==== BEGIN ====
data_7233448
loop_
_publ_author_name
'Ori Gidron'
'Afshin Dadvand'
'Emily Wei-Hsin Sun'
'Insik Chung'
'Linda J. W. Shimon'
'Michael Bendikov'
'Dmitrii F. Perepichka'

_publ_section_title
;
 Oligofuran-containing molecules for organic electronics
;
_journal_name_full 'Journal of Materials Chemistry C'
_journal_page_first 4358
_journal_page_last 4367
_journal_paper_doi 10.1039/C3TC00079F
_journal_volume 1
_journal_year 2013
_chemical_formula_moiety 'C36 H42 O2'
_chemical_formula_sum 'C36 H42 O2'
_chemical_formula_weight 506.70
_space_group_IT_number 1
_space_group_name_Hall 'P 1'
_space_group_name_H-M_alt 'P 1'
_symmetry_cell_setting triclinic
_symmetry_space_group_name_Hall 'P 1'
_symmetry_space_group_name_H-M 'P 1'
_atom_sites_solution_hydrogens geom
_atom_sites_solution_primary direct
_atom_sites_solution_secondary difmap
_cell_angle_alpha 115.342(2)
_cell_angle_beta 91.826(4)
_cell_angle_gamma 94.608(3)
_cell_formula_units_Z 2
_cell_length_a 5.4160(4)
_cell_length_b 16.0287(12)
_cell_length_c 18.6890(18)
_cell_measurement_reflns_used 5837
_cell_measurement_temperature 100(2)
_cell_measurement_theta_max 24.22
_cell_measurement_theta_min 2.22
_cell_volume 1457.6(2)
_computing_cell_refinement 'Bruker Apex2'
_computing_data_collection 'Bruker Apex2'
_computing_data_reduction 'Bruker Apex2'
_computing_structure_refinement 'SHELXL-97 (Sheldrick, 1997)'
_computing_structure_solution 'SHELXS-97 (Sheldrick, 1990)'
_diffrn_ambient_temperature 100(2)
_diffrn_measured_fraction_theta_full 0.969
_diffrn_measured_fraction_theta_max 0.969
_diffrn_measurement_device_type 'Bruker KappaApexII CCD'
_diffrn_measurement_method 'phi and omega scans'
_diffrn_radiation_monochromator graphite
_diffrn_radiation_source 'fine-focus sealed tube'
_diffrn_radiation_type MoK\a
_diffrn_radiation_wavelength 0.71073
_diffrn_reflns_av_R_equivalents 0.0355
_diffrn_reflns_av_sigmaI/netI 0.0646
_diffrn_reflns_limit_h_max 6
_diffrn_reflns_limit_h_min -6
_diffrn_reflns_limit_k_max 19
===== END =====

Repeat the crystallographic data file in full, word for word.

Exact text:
data_7233448
loop_
_publ_author_name
'Ori Gidron'
'Afshin Dadvand'
'Emily Wei-Hsin Sun'
'Insik Chung'
'Linda J. W. Shimon'
'Michael Bendikov'
'Dmitrii F. Perepichka'

_publ_section_title
;
 Oligofuran-containing molecules for organic electronics
;
_journal_name_full 'Journal of Materials Chemistry C'
_journal_page_first 4358
_journal_page_last 4367
_journal_paper_doi 10.1039/C3TC00079F
_journal_volume 1
_journal_year 2013
_chemical_formula_moiety 'C36 H42 O2'
_chemical_formula_sum 'C36 H42 O2'
_chemical_formula_weight 506.70
_space_group_IT_number 1
_space_group_name_Hall 'P 1'
_space_group_name_H-M_alt 'P 1'
_symmetry_cell_setting triclinic
_symmetry_space_group_name_Hall 'P 1'
_symmetry_space_group_name_H-M 'P 1'
_atom_sites_solution_hydrogens geom
_atom_sites_solution_primary direct
_atom_sites_solution_secondary difmap
_cell_angle_alpha 115.342(2)
_cell_angle_beta 91.826(4)
_cell_angle_gamma 94.608(3)
_cell_formula_units_Z 2
_cell_length_a 5.4160(4)
_cell_length_b 16.0287(12)
_cell_length_c 18.6890(18)
_cell_measurement_reflns_used 5837
_cell_measurement_temperature 100(2)
_cell_measurement_theta_max 24.22
_cell_measurement_theta_min 2.22
_cell_volume 1457.6(2)
_computing_cell_refinement 'Bruker Apex2'
_computing_data_collection 'Bruker Apex2'
_computing_data_reduction 'Bruker Apex2'
_computing_structure_refinement 'SHELXL-97 (Sheldrick, 1997)'
_computing_structure_solution 'SHELXS-97 (Sheldrick, 1990)'
_diffrn_ambient_temperature 100(2)
_diffrn_measured_fraction_theta_full 0.969
_diffrn_measured_fraction_theta_max 0.969
_diffrn_measurement_device_type 'Bruker KappaApexII CCD'
_diffrn_measurement_method 'phi and omega scans'
_diffrn_radiation_monochromator graphite
_diffrn_radiation_source 'fine-focus sealed tube'
_diffrn_radiation_type MoK\a
_diffrn_radiation_wavelength 0.71073
_diffrn_reflns_av_R_equivalents 0.0355
_diffrn_reflns_av_sigmaI/netI 0.0646
_diffrn_reflns_limit_h_max 6
_diffrn_reflns_limit_h_min -6
_diffrn_reflns_limit_k_max 19